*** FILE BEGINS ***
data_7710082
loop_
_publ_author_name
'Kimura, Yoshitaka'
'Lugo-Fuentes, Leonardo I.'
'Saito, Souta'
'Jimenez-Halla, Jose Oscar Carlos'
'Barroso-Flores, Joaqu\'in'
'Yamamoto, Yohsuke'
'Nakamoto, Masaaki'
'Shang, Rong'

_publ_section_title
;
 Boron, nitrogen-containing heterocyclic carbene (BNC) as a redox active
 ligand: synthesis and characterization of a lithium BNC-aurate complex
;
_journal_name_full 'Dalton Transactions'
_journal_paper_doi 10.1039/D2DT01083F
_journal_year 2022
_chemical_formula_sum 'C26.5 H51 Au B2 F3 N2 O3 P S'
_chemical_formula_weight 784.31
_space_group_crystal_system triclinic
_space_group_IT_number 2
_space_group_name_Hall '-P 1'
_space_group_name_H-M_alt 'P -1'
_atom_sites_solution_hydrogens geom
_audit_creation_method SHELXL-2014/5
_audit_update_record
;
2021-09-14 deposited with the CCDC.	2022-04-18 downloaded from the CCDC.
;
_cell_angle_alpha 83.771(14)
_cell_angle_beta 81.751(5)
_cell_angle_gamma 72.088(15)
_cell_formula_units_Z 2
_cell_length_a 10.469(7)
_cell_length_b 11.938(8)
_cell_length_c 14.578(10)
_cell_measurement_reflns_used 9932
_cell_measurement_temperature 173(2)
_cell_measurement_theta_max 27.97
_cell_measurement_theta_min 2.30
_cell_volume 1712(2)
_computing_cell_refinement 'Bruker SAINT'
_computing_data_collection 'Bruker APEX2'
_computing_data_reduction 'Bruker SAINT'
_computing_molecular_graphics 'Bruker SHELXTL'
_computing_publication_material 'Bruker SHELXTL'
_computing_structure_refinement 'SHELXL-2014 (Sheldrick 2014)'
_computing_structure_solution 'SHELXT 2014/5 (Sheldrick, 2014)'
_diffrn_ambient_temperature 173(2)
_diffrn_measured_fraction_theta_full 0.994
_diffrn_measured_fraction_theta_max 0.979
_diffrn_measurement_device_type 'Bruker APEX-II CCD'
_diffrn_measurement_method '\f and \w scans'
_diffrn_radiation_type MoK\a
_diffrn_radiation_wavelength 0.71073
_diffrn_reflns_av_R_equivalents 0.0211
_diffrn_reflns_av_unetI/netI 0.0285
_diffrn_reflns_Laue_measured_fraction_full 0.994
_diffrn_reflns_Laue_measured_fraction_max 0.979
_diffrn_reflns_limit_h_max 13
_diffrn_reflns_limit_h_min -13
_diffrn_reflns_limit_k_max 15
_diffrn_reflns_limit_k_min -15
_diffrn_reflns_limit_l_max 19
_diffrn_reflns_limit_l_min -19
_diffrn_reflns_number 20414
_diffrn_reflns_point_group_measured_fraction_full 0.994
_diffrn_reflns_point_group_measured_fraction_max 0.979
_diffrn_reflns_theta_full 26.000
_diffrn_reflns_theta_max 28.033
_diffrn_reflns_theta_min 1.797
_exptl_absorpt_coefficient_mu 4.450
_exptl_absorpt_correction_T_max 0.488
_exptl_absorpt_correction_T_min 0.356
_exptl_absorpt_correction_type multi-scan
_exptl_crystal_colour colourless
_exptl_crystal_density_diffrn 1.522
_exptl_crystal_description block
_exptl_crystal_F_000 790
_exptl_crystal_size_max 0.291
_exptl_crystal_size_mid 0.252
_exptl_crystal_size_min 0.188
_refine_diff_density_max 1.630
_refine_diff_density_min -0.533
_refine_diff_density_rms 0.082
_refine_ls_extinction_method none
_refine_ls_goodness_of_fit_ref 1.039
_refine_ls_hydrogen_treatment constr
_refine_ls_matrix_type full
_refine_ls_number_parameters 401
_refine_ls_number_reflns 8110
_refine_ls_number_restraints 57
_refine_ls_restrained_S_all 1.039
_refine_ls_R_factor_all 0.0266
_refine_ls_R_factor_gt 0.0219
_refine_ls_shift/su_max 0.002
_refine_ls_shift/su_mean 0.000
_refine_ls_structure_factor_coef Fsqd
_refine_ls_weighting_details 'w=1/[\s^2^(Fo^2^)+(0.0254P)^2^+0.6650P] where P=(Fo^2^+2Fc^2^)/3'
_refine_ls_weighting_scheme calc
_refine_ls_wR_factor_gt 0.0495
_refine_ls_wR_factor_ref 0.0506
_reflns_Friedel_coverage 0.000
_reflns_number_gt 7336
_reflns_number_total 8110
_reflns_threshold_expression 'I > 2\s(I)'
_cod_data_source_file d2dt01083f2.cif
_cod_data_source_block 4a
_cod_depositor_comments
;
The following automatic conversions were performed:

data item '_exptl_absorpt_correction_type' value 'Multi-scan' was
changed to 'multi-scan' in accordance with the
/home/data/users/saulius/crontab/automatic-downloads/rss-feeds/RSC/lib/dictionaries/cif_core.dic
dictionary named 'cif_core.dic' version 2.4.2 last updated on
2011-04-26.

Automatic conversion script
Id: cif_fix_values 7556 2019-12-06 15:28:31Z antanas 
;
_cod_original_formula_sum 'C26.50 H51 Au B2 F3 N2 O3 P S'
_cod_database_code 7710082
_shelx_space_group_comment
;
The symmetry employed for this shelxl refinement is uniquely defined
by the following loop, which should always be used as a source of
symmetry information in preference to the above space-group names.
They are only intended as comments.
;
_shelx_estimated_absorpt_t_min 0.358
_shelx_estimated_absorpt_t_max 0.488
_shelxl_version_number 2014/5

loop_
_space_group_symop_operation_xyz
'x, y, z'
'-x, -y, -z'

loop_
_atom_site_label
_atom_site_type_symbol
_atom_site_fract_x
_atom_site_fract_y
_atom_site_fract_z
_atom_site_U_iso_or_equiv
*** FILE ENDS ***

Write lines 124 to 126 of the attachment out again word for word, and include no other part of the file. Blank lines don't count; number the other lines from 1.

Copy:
_shelx_space_group_comment
;
The symmetry employed for this shelxl refinement is uniquely defined